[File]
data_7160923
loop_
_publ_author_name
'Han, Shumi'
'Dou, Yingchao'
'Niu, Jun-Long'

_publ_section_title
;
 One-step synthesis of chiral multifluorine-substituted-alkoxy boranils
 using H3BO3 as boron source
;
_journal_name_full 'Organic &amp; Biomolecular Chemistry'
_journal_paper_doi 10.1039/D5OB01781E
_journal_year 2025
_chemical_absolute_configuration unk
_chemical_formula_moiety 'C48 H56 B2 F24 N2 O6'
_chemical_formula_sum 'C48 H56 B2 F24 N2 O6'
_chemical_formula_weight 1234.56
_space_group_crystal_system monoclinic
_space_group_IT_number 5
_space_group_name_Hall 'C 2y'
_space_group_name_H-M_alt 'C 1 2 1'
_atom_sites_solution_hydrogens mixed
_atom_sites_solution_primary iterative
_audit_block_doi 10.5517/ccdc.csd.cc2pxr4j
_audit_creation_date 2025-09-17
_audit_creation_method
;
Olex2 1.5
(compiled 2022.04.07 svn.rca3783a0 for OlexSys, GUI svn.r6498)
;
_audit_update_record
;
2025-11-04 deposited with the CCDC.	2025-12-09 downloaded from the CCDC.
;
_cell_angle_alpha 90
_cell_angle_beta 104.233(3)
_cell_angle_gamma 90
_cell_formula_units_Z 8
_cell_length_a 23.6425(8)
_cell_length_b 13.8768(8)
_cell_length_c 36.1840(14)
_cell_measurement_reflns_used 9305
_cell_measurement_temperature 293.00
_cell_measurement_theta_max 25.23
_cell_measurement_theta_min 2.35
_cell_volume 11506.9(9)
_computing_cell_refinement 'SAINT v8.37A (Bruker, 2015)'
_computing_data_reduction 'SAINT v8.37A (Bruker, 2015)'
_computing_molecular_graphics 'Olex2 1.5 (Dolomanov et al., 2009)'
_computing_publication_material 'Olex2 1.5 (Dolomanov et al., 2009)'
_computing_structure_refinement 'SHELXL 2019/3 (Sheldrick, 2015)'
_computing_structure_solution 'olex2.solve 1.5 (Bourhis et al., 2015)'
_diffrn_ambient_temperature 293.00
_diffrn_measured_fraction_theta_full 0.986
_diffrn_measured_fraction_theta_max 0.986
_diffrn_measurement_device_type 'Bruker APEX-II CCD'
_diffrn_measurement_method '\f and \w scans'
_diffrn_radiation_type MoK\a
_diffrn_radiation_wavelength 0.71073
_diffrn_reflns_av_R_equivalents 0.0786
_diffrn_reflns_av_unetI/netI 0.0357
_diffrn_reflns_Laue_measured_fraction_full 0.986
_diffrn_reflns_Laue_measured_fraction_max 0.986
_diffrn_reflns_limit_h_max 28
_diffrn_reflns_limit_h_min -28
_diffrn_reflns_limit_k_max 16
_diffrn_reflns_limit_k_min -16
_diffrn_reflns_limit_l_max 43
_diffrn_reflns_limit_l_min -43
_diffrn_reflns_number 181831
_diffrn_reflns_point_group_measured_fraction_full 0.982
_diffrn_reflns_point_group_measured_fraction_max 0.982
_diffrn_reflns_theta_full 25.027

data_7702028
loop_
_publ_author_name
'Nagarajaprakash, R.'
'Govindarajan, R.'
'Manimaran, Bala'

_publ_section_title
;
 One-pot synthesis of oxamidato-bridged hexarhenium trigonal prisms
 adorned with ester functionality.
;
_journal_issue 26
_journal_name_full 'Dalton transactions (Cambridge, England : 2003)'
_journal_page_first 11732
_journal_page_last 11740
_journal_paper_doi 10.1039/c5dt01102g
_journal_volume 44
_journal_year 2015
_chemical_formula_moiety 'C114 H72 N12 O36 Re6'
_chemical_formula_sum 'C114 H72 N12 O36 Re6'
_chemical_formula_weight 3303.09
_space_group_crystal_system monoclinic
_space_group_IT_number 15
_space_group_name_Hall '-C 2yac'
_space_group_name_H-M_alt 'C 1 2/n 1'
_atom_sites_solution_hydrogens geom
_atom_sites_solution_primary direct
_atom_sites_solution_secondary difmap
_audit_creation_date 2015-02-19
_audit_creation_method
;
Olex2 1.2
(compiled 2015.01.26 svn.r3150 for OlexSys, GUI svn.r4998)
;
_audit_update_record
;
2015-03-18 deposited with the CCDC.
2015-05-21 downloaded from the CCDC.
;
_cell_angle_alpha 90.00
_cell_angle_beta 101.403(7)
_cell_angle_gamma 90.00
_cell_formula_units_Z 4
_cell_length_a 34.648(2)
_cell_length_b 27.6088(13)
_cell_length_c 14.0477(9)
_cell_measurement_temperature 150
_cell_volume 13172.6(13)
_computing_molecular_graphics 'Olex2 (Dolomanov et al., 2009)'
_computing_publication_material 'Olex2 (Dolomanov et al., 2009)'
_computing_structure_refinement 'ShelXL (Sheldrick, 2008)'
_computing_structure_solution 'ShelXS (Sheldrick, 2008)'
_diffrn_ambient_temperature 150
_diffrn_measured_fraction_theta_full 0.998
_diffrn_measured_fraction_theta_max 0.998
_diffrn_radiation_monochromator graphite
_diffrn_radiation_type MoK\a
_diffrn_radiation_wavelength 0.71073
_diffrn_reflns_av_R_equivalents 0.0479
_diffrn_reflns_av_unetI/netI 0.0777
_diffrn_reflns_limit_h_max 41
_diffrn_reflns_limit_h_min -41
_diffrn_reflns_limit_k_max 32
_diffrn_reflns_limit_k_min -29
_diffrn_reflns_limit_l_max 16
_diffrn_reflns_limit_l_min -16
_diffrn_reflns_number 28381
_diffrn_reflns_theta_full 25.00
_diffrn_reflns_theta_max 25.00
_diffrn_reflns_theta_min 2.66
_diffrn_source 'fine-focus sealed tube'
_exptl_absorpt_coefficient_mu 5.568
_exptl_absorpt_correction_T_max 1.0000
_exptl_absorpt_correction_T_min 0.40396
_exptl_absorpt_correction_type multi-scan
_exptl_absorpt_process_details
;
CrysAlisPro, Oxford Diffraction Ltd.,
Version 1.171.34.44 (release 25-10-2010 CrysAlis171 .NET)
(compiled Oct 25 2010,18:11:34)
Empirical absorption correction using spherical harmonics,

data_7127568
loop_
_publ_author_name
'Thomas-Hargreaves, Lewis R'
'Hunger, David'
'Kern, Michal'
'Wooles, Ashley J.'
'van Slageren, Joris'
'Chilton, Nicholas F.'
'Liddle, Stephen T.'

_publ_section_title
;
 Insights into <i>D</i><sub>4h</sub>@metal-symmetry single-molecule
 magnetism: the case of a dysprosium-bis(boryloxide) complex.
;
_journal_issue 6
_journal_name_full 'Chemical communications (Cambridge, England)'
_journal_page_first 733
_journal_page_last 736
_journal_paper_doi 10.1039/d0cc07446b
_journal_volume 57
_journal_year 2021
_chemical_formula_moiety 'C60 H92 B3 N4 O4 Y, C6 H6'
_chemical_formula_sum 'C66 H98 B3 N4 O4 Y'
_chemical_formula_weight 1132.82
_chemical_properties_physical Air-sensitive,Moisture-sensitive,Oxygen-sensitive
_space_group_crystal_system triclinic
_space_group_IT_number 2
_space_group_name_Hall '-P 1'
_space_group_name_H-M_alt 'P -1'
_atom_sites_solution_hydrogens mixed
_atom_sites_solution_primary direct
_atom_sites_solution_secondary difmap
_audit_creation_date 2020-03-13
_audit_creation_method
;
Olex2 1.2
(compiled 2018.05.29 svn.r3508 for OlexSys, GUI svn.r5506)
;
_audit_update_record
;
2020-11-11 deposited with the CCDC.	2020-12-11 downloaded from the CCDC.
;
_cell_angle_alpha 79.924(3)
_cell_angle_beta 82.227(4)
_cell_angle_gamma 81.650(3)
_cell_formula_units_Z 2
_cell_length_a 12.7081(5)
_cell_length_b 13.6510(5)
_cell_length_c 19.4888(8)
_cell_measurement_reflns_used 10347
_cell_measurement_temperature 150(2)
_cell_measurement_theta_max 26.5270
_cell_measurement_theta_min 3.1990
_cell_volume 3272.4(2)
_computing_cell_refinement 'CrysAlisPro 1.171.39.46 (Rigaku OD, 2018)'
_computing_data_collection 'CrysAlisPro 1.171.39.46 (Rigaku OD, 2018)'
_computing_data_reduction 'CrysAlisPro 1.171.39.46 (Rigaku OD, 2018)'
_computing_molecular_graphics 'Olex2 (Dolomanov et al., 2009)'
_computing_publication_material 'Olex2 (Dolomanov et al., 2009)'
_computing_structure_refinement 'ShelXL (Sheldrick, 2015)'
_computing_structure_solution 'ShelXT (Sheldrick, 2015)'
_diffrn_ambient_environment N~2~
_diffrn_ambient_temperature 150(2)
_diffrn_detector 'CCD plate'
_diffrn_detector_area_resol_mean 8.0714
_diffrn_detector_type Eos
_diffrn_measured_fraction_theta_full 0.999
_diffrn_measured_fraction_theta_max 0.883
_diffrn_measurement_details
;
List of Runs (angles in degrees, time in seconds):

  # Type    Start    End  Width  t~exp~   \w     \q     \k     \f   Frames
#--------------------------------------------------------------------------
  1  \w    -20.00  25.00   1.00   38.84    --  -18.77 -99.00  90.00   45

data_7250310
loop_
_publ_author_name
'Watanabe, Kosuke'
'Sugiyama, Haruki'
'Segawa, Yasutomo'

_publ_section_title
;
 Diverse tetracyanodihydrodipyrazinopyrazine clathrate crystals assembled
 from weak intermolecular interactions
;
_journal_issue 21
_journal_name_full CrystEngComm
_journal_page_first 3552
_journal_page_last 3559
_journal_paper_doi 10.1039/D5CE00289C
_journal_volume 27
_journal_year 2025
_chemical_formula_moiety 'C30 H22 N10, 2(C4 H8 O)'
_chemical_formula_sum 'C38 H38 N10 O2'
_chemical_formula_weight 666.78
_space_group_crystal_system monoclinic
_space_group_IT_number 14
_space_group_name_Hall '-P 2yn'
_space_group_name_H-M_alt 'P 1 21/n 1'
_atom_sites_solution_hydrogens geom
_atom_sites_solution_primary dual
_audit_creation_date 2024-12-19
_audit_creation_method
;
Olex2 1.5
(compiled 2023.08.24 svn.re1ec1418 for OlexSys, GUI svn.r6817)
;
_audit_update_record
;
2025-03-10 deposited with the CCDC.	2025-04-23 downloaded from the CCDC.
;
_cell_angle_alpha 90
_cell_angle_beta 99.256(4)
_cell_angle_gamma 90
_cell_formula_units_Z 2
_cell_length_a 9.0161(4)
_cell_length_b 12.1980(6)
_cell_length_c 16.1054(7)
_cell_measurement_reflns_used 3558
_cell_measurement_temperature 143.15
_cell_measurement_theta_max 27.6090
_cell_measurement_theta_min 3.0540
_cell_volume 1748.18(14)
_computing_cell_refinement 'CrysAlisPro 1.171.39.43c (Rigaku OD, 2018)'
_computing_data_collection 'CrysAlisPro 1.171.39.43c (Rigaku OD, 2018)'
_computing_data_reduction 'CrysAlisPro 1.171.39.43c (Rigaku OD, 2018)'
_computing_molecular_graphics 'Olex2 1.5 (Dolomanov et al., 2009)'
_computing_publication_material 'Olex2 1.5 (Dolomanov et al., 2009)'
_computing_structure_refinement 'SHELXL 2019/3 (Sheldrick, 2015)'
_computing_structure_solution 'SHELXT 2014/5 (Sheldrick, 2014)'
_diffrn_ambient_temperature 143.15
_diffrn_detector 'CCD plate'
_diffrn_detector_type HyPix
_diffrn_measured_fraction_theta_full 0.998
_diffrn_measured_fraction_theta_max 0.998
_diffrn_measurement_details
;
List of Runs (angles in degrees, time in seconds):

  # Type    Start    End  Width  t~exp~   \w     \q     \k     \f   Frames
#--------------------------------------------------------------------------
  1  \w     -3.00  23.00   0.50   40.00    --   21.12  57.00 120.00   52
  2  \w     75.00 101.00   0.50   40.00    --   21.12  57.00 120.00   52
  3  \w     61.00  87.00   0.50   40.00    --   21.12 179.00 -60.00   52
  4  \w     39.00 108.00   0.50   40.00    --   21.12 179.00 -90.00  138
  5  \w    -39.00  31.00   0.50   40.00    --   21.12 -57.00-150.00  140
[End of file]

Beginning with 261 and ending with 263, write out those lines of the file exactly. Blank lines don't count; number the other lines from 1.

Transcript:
Olex2 1.5
(compiled 2023.08.24 svn.re1ec1418 for OlexSys, GUI svn.r6817)
;